Dingli is a small village at the extreme end of Malta, quite remote from the centre. The distance was felt even more up to ten or twenty years ago when public transport could only reach up to Rabat. To arrive at Dingli one had to make the journey either on foot or by means of a rough ride on a farmer’s cart. Up to sixty years ago there was no telephone service for the private family. Nowadays it is considered essential for every household to have the facility of this service. It was then considered difficult to travel to other localities of Malta. Even nowadays almost everyone feels the need of his private means of transport.
If we glance far away through the ages, and precisely towards the beginning of civilization in Malta, we can notice, that notwithstanding the extreme poverty which depressed the whole of Malta, Dingli had the benefit of being situated near Rabat. In fact, from olden times up to the middle ages, the centre of Malta was not Valletta but first Rabat and then Mdina. The present capital city was built from scratch only during the second half of the sixteenth century.
The Popular Council which governed the Island had its headquarters in Rabat. Dingli for many centuries was part and parcel of the civil administration of both Rabat and Mdina. Dingli had the same representatives, the same mayor and the same doctor. Only with great difficulty, could one find a priest who was willing to accept to live at Dingli or at Hal Tartarni – a place which historical sources have always confirmed the intimate connection with Dingli.
But, when the Maltese Church initiated the process of dividing the Island into parishes, not only in the cities but also in the rural zones, the small locality of Hal Tartarni could not be overlooked and someone had to be found to shoulder the responsibility of the spiritual aspect of the people, thus making this small village one of the first parishes ever in Malta. Hal Tartarni, which was the only inhabited area, was in the vicinity of the small forest created by Grand Master Verdala towards the end of the fifteenth century. There was a very small church dedicated to Saint Domenica, which today does not exist any longer. Just before the year 1436, this church was elevated to the dignity of a parish.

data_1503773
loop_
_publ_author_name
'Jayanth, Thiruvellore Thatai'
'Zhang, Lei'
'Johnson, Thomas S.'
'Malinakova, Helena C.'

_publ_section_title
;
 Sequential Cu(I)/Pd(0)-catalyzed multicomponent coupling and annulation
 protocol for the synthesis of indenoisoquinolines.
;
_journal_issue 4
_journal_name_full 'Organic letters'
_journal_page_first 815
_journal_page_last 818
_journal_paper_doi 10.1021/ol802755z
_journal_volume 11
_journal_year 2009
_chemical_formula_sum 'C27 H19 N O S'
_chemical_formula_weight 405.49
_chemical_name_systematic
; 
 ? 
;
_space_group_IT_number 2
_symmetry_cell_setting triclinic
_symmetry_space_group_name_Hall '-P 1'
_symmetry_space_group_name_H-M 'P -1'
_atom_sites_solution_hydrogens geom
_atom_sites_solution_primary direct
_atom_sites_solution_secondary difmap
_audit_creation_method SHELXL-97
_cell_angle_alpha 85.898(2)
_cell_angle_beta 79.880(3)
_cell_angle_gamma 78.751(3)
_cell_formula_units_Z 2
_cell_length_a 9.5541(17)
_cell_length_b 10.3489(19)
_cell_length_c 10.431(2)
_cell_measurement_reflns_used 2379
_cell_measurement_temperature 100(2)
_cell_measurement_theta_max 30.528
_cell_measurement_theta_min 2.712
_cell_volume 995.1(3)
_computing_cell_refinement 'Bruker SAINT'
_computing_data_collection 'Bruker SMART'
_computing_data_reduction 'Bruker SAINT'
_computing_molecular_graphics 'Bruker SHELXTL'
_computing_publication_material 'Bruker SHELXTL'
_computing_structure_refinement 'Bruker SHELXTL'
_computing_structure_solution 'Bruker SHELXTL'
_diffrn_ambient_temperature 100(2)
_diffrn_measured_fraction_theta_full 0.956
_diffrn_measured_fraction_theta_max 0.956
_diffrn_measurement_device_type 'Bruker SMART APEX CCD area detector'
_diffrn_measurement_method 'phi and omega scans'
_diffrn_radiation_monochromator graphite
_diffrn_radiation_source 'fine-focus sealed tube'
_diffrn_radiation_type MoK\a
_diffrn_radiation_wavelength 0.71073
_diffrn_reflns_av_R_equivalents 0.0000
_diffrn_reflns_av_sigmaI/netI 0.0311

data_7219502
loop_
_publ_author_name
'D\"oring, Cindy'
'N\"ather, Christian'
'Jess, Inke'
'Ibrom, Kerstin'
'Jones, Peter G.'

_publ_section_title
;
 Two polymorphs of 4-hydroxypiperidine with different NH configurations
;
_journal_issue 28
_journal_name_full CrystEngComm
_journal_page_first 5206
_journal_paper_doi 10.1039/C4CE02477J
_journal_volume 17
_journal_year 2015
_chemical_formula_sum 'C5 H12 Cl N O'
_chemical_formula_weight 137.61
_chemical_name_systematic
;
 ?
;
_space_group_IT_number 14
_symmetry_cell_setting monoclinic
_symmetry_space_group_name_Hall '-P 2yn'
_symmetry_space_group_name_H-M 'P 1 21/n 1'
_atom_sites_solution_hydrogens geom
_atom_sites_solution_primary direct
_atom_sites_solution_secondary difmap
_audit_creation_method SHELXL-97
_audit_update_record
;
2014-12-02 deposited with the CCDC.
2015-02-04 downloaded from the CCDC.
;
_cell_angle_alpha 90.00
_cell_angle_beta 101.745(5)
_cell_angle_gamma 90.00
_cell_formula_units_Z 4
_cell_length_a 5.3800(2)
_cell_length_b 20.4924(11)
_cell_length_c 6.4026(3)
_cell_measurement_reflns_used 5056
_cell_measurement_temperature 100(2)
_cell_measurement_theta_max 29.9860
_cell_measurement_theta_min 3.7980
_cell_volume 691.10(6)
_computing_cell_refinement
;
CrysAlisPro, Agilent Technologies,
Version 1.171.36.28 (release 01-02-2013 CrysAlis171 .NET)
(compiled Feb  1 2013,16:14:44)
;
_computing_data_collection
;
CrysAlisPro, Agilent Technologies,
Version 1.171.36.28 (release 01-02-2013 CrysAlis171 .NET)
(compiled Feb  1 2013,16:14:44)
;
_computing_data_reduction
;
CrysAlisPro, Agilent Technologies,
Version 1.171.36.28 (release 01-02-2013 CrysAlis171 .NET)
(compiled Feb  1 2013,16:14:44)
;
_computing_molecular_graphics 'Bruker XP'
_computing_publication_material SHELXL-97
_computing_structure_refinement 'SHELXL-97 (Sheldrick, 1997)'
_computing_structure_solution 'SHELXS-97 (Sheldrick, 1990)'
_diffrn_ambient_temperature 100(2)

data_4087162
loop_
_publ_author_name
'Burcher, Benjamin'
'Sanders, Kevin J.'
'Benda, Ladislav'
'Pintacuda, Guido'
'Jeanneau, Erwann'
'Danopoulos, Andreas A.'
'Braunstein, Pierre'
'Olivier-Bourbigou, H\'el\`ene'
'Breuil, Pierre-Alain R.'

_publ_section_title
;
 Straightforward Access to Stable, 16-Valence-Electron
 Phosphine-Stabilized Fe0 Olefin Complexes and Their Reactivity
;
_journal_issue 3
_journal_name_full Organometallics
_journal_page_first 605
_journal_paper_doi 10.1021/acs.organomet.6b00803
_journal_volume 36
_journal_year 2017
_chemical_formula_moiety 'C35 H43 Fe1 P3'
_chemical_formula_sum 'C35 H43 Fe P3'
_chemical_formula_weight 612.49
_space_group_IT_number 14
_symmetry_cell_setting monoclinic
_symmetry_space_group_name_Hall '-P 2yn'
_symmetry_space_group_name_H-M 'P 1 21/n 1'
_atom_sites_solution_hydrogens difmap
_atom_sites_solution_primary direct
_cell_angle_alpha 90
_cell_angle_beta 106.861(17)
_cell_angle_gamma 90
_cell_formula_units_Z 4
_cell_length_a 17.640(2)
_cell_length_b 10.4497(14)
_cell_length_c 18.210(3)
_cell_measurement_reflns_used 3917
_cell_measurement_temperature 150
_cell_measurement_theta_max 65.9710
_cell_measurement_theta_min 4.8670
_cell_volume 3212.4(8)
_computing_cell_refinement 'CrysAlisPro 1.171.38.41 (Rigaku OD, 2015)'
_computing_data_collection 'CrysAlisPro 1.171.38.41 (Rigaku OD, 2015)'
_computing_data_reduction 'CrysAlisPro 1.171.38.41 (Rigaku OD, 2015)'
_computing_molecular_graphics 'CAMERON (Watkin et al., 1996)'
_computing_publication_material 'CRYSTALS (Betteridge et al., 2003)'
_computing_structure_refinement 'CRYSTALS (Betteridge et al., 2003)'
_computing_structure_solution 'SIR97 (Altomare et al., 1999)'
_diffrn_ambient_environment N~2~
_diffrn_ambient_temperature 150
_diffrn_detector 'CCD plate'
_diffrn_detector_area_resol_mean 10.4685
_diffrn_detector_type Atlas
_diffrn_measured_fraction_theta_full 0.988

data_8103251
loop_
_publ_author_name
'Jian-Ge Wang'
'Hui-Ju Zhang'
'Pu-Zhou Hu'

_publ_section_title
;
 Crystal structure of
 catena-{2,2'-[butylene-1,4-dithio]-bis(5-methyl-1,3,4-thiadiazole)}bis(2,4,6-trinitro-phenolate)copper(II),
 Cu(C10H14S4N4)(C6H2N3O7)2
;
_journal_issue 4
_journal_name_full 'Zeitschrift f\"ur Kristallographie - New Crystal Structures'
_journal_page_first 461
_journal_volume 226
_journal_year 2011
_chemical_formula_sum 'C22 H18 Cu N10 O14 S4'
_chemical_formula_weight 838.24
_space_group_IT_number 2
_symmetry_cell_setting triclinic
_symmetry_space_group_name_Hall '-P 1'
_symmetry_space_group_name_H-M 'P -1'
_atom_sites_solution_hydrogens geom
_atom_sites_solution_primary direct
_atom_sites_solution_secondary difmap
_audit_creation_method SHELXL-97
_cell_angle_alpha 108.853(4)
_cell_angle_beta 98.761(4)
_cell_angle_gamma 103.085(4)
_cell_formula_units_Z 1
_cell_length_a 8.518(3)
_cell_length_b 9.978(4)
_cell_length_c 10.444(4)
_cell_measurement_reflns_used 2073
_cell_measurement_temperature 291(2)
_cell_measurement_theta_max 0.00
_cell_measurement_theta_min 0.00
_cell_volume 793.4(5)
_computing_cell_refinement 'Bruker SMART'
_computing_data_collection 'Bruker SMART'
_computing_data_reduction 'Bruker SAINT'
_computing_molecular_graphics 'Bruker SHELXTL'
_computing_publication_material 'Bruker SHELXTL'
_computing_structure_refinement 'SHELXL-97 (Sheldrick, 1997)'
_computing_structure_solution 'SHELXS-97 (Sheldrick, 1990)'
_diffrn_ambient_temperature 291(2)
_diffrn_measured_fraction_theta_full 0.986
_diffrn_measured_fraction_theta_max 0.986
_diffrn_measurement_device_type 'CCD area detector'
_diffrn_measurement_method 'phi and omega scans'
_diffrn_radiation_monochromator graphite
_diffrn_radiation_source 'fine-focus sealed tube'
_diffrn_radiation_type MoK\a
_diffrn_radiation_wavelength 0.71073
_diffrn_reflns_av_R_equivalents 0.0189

And then, after various ups and downs, which from a historical point of view cannot be clearly verified, all the population moved towards that zone called Dingli. This can be assumed to have resulted from the fact that the noble family Inguanez possessed vast territories of land in that zone. The farmers employed to work the fields of the Inguanez family found it convenient to go to Dingli, thus abandoning completely Tartarni. This period can be said to represent the origin of this delicious village, noted for its pure and uncontaminated air.
But if we look further back, we note that this village existed and was populated way back to remote times. We can reach as far back as prehistoric times, and after much hesitation and reflection, today the archaeologists lead us to conclude that quite probably there were certain quarries from where stone could be hewn to construct rural abodes in various parts of the Island.
Suffice it to say that archaeology leads us as far back to the times of the Phoenicians and the Carthaginians. Graves dug out of the rocks were found and it can be assumed that cremation of corpses was already in existence. According to the custom of those times, before burial, wicks and various articles of earthenware and ornamental goods were placed inside the grave. From what was found, the objects certainly go back to the Carthaginian period. These can be said to go back to almost 2800 years ago. The Phoenician and Carthaginian tombs were also used by the Romans, who occupied our islands way back to 218 before Christ. At Dingli there is no clear distinction between one period and another. At Ghajn Handful, baths, swimming pools and some instruments of the Roman period were discovered. Even at the locality known as Ta’ Baldu, an area lying not far away from Triq Misrah Suffara, is rightly known for its Roman baths hewn inside caves. hewn inside caves.